Sunday, January 31, 2016

Dark Water in Winter

I'm endlessly fascinated by the relatively rare (in Minnesota) sight of unfrozen water in wintertime. The contrast to the snow on the banks makes the water look so dark and mysterious, and the bare trees are beautiful when reflected. My friend Adele and I went for a walk on Saturday and I captured these scenes.

In the first photo, you may be able to see a group of mallards at the back.

As my friend Adele and I looked down at this next bit of the creek on Saturday, it almost looked like a summertime scene where skimming insects leave constant dimples and ripples on the water -- but this was late January, so insects weren't a possibility. We soon realized that there was very fine drizzle, which we hadn't noticed until then, making the drop marks on the water.

This next one is a crop of the photo above. Click the photo to see the larger version showing the many overlapping ripple marks.

Sunday, January 17, 2016

Watching Birds on Winter's Coldest Morning

It was about -15 F. when I spent some time watching birds at our feeders and in nearby trees this morning. Our coldest days tend to be cloud-free, so the light was good. Since I take many of my feeder photos through my living room window, I do some color correcting afterward to take away the dullness that the window and its glare can impart.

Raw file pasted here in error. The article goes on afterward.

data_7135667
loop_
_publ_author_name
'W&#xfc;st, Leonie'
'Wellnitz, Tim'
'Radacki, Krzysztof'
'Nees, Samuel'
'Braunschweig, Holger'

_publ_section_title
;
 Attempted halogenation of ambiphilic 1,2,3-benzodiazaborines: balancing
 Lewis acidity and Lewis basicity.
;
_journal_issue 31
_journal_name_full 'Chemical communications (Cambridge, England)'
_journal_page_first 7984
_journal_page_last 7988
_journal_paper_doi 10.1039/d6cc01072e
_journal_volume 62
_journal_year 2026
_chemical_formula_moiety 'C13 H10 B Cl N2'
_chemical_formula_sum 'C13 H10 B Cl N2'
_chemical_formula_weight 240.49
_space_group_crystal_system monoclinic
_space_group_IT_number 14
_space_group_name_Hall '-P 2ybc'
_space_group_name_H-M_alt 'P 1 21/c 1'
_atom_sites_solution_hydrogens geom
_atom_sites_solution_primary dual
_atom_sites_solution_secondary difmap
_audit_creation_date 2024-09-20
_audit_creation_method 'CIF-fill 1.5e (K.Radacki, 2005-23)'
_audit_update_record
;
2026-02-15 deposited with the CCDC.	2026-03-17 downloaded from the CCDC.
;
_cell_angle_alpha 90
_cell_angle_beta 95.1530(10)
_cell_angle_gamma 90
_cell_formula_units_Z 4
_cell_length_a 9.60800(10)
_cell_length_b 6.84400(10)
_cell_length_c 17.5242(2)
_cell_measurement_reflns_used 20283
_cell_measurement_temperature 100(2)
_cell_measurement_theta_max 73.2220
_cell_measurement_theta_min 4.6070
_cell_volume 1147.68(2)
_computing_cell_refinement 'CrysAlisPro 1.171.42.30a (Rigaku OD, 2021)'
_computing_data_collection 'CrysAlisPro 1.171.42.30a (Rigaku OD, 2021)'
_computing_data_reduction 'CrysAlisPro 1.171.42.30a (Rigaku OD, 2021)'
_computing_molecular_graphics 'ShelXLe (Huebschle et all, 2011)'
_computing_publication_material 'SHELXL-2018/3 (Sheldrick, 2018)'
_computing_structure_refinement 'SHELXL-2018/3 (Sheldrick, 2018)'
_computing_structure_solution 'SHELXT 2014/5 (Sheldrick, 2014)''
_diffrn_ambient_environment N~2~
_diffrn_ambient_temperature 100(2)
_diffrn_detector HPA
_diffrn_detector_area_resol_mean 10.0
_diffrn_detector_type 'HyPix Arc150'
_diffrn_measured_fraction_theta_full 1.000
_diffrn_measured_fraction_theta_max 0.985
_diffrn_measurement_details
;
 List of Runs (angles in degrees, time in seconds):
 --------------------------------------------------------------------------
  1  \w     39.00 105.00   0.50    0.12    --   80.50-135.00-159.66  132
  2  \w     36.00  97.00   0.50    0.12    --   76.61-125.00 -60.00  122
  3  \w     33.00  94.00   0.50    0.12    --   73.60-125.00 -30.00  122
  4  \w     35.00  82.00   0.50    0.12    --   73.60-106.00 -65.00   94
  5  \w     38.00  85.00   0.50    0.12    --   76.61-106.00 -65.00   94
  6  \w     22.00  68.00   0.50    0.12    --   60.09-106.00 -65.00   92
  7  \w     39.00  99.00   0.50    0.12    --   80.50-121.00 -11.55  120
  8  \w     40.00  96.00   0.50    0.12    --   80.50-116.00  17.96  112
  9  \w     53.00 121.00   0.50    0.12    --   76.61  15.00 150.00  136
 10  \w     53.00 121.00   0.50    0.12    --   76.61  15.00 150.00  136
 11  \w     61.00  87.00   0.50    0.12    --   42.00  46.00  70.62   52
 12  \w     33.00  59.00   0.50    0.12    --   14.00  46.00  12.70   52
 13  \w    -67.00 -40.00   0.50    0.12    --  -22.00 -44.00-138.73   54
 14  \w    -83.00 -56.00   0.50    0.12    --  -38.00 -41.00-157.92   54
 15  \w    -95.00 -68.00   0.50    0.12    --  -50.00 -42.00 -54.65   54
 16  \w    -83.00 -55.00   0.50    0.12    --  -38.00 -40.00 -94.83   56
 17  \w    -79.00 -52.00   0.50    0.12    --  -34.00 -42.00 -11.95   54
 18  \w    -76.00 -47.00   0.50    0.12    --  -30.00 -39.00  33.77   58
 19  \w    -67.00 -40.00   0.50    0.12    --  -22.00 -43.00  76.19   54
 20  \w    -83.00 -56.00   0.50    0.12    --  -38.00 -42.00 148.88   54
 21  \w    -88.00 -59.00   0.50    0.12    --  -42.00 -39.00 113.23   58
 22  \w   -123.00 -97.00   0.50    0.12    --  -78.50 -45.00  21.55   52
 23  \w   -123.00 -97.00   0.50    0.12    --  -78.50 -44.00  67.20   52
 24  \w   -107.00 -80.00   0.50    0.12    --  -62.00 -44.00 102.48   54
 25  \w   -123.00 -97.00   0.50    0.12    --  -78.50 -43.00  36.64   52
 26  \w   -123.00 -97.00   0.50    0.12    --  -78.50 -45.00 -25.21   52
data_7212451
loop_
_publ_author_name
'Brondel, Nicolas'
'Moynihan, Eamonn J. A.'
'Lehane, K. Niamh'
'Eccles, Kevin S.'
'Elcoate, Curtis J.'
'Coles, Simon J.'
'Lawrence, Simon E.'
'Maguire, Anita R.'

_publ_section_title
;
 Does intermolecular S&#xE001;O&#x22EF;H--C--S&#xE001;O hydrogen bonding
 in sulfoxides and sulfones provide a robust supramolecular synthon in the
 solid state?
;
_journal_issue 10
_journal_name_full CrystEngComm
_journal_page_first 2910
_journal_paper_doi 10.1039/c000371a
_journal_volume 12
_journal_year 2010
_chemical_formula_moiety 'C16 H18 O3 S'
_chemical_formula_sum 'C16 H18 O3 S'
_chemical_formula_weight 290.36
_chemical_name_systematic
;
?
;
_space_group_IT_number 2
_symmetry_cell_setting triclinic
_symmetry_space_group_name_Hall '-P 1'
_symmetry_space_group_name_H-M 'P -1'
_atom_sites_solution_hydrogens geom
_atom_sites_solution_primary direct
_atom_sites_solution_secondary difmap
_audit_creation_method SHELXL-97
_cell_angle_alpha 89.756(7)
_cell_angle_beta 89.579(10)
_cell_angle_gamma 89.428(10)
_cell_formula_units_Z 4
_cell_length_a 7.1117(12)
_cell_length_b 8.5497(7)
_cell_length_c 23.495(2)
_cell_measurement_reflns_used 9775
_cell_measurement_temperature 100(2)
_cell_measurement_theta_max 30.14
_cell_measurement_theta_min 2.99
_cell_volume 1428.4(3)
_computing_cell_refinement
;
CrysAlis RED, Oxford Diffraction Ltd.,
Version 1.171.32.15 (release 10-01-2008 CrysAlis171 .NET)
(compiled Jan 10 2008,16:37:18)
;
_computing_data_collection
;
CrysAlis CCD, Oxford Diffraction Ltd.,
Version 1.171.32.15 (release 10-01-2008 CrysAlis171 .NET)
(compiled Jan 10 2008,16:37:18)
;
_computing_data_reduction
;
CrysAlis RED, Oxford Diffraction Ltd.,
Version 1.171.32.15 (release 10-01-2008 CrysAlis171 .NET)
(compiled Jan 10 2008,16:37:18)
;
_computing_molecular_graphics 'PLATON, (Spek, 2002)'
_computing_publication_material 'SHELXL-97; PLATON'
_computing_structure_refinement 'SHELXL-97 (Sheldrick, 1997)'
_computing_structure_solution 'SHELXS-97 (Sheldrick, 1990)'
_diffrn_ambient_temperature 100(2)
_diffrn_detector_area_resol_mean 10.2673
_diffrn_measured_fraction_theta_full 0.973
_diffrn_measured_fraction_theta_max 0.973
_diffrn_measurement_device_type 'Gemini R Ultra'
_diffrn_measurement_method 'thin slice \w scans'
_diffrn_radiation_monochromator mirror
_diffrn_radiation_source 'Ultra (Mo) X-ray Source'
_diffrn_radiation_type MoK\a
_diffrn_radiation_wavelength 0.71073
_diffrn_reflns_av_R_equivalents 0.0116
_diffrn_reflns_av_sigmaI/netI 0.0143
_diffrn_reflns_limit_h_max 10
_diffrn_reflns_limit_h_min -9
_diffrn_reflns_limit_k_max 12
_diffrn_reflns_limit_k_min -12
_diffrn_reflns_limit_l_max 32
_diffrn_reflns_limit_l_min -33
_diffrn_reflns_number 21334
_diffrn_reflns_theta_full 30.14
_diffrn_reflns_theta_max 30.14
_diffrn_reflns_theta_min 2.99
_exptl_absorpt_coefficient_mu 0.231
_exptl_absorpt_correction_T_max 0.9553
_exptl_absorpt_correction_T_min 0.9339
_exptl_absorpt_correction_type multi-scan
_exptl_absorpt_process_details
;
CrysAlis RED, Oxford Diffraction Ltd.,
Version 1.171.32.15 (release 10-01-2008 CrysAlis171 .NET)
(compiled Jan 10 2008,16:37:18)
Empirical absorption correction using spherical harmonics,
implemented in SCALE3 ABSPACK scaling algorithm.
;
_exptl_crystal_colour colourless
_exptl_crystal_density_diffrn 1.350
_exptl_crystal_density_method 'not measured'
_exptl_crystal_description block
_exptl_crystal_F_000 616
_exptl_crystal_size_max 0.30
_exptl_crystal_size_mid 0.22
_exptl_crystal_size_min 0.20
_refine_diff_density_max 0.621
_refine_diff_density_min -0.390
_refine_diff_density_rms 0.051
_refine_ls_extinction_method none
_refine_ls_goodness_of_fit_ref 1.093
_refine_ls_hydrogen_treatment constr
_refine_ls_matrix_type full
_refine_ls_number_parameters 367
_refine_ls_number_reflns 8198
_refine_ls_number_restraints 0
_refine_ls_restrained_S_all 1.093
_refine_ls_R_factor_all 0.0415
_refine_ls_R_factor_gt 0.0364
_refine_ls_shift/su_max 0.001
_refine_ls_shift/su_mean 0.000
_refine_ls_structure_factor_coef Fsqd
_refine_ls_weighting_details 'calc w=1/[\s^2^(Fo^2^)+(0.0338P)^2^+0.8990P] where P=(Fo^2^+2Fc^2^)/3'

I love female cardinals. This one's red eyebrow is illuminated, matching her beautiful red bill. She's accompanied at the feeder by a goldfinch and, barely visible, a house finch.

This female white-breasted nuthatch caught my eye because, unusually, she was head-up on the trunk of our big maple tree, rather than upside down as one usually sees nuthatches. She's well-fluffed for maximum insulation from the cold.

This male house finch is also doing a puffball imitation to keep warm.

And this bright-eyed chickadee sat in the same position for quite a while. Was he or she miserable in the cold, or doing just fine? Our northern birds seem to handle the cold remarkably well, Here is a good overview from the Cornell Lab of Ornithology of some of the ways birds cope with severe cold, which include not only fluffing up those down feathers but eating as much as possible and sheltering from the wind.